Robots — we can't live with them and we can't live without them. Some potential applications of robotics are strange but ultimately very promising, while others seem downright pointless.
The Strangest Reasons We've Seen Robots Engineered For So Far
Kayla Matthews | Productivity Bytes
Here's a look at six of the strangest reasons we've seen engineers cobble together new robot designs.
1. A Helping 'Hand' for Colonoscopies
Nothing about colonoscopies is pleasant except a clean bill of health at the end. Since many patients can't see past the physical discomfort and unwanted intimacy with a stranger, Mark Rentschler and researchers at the University of Colorado, Boulder, want to improve both aspects of this dreaded but essential medical procedure — with robots.
Rentschler's team proposes we replace "traditional" colonoscopes with robots to simulate the movement of peristalsis. This is the muscular locomotion that makes our bowels work in the first place. These "soft robots" gently push themselves along while providing video footage to doctors, and easily conform to the body's shapes to minimize discomfort. The flow of cooling air is probably appreciated, too.
There's work to do before the robot is ready for hospitals. The immediate goals are to miniaturize the technology further and reduce the time required for a colonoscopy from 30 minutes down to 20.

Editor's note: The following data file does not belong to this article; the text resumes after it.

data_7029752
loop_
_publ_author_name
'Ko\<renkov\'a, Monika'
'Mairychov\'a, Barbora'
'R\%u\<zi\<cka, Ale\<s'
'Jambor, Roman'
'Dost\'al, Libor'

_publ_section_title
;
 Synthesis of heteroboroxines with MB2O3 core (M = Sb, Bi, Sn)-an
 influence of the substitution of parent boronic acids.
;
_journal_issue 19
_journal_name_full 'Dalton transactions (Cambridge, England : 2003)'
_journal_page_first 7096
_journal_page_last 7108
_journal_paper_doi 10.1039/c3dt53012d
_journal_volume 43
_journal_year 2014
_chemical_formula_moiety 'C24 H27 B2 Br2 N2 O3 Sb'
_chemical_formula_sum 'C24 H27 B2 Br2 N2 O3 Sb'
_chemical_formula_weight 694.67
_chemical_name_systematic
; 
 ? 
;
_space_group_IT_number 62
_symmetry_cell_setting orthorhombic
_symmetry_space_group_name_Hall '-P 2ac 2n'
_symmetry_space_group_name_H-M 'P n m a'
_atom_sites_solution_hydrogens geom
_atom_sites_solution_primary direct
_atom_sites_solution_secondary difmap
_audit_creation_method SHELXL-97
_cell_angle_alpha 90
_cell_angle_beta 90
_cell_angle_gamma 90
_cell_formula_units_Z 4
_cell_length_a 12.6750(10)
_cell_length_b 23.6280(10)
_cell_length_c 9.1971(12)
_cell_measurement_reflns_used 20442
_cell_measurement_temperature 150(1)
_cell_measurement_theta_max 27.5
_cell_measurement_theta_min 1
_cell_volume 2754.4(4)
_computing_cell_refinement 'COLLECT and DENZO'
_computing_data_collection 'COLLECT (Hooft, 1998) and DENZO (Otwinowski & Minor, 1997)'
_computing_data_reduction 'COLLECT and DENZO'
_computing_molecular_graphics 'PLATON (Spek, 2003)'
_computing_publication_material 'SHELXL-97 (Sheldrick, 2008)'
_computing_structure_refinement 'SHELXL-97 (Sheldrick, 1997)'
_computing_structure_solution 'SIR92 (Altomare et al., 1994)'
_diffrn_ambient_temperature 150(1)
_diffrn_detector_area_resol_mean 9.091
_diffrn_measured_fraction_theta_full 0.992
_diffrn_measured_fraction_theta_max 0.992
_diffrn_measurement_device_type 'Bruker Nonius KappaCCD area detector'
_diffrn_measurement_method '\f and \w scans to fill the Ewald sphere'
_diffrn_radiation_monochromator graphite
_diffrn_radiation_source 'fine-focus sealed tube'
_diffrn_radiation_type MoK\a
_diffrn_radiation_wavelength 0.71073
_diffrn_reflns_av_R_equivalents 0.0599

2. A Deterrent Against Homeless People
This example is a little less "strange" and a little more "tragic," but it makes our list nonetheless. Back in 2017, San Francisco's Society for the Prevention of Cruelty to Animals (SPCA) deployed a robot patrolman to scare homeless people away from the building and deal with "car break-ins and crime that seemed to emanate from nearby tent encampments."
The robot is a model "K5" from Knightscope. Its shape resembles a Dalek that got a makeover from Apple. Not surprisingly, it earned scathing rebukes from citizens of San Francisco and from the city itself. Some on social media encouraged the public to vandalize the 'bot if they come across it. Many obliged.
The SPCA rented the robot — and its suite of cameras — for $6 per hour in lieu of a security guard. It's possible the K5 has a conscience even if its masters don't, however — one stationed in D.C. committed apparent suicide by rolling itself into a fountain.
3. A Table Tennis Tutor
Some proposed uses for robots are more heartwarming than others. Take Omron's robotic table tennis master, which they call "Forpheus." Other robots like TrainerBot can pitch balls, but Forpheus is billed as the next step for the "harmony of humans and machines" in sport.
A motion controller instructs the five-axis motor and arm to respond to human ping pong partners with accuracy down to the tenth of a millimeter. One set of cameras tracks the ball while another studies the human player to provide feedback on their form.
Why "heartwarming"? It's because Omron sees this robot as a way for humans to bond over a shared love of the game. A touching advertisement shows a father brushing up on his skills with the 'bot's help to get closer to his daughter.
4. An Automaton for Lottery Ticket Sales
As of 2017, Shanghai had more than 2,600 shops licensed to sell lottery tickets. Until recently, most tickets were sold by human beings. Like the rest of us, you've probably wondered if there's a better way?